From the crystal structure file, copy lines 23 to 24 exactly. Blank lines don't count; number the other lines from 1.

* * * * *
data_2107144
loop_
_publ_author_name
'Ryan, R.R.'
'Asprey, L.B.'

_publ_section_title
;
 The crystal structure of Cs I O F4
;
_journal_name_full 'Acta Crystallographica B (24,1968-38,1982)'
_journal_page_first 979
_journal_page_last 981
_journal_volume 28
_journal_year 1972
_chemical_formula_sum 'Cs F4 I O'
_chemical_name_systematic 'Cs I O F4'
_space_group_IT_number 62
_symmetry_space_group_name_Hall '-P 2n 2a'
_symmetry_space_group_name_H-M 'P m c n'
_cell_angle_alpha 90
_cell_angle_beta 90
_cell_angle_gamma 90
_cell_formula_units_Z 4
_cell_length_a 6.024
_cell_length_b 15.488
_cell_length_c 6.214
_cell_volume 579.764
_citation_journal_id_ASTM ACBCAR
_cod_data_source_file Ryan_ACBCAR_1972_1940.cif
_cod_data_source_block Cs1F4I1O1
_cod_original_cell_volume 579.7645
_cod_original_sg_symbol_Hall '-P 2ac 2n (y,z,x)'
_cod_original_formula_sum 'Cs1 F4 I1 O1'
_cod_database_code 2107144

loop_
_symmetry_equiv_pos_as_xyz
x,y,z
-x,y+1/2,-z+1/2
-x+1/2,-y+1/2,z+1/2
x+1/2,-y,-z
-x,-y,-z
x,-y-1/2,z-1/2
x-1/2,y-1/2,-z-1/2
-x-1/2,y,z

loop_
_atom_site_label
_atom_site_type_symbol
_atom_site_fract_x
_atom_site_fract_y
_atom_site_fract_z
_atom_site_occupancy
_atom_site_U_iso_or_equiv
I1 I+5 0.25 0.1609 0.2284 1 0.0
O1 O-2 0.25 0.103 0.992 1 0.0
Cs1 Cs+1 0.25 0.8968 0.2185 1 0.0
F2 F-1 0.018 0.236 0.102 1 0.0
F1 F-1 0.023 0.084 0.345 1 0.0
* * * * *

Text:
_cell_formula_units_Z 4
_cell_length_a 6.024